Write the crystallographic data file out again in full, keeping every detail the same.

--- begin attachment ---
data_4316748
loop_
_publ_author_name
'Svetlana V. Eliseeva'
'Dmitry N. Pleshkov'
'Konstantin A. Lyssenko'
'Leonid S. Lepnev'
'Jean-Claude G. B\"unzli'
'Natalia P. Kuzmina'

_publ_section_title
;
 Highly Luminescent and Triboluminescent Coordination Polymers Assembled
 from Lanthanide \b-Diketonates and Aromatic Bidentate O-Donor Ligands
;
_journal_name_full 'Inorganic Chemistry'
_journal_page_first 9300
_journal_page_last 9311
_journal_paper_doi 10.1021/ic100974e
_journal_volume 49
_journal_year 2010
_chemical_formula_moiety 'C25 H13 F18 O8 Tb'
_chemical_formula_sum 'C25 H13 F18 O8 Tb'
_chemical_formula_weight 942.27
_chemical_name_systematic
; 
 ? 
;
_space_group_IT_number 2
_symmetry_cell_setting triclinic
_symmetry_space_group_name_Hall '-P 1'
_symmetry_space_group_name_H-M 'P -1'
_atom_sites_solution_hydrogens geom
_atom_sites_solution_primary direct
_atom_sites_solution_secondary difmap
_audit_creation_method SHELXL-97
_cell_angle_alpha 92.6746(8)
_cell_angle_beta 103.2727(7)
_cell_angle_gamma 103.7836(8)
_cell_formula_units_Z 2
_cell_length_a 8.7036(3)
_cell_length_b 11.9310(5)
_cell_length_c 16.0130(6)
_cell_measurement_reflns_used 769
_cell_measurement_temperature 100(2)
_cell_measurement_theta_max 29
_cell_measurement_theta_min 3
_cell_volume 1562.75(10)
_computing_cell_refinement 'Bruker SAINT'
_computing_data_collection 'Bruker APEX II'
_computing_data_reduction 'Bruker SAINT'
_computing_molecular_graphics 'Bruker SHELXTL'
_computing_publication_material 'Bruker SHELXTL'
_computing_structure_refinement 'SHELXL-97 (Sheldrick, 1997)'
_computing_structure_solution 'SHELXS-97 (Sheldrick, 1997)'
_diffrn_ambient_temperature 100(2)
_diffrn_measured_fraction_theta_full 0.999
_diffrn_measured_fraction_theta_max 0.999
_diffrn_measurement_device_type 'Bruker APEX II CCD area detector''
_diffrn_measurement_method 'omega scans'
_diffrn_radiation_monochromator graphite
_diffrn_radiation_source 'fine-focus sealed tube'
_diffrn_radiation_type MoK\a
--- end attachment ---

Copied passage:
data_4316748
loop_
_publ_author_name
'Svetlana V. Eliseeva'
'Dmitry N. Pleshkov'
'Konstantin A. Lyssenko'
'Leonid S. Lepnev'
'Jean-Claude G. B\"unzli'
'Natalia P. Kuzmina'

_publ_section_title
;
 Highly Luminescent and Triboluminescent Coordination Polymers Assembled
 from Lanthanide \b-Diketonates and Aromatic Bidentate O-Donor Ligands
;
_journal_name_full 'Inorganic Chemistry'
_journal_page_first 9300
_journal_page_last 9311
_journal_paper_doi 10.1021/ic100974e
_journal_volume 49
_journal_year 2010
_chemical_formula_moiety 'C25 H13 F18 O8 Tb'
_chemical_formula_sum 'C25 H13 F18 O8 Tb'
_chemical_formula_weight 942.27
_chemical_name_systematic
; 
 ? 
;
_space_group_IT_number 2
_symmetry_cell_setting triclinic
_symmetry_space_group_name_Hall '-P 1'
_symmetry_space_group_name_H-M 'P -1'
_atom_sites_solution_hydrogens geom
_atom_sites_solution_primary direct
_atom_sites_solution_secondary difmap
_audit_creation_method SHELXL-97
_cell_angle_alpha 92.6746(8)
_cell_angle_beta 103.2727(7)
_cell_angle_gamma 103.7836(8)
_cell_formula_units_Z 2
_cell_length_a 8.7036(3)
_cell_length_b 11.9310(5)
_cell_length_c 16.0130(6)
_cell_measurement_reflns_used 769
_cell_measurement_temperature 100(2)
_cell_measurement_theta_max 29
_cell_measurement_theta_min 3
_cell_volume 1562.75(10)
_computing_cell_refinement 'Bruker SAINT'
_computing_data_collection 'Bruker APEX II'
_computing_data_reduction 'Bruker SAINT'
_computing_molecular_graphics 'Bruker SHELXTL'
_computing_publication_material 'Bruker SHELXTL'
_computing_structure_refinement 'SHELXL-97 (Sheldrick, 1997)'
_computing_structure_solution 'SHELXS-97 (Sheldrick, 1997)'
_diffrn_ambient_temperature 100(2)
_diffrn_measured_fraction_theta_full 0.999
_diffrn_measured_fraction_theta_max 0.999
_diffrn_measurement_device_type 'Bruker APEX II CCD area detector''
_diffrn_measurement_method 'omega scans'
_diffrn_radiation_monochromator graphite
_diffrn_radiation_source 'fine-focus sealed tube'
_diffrn_radiation_type MoK\a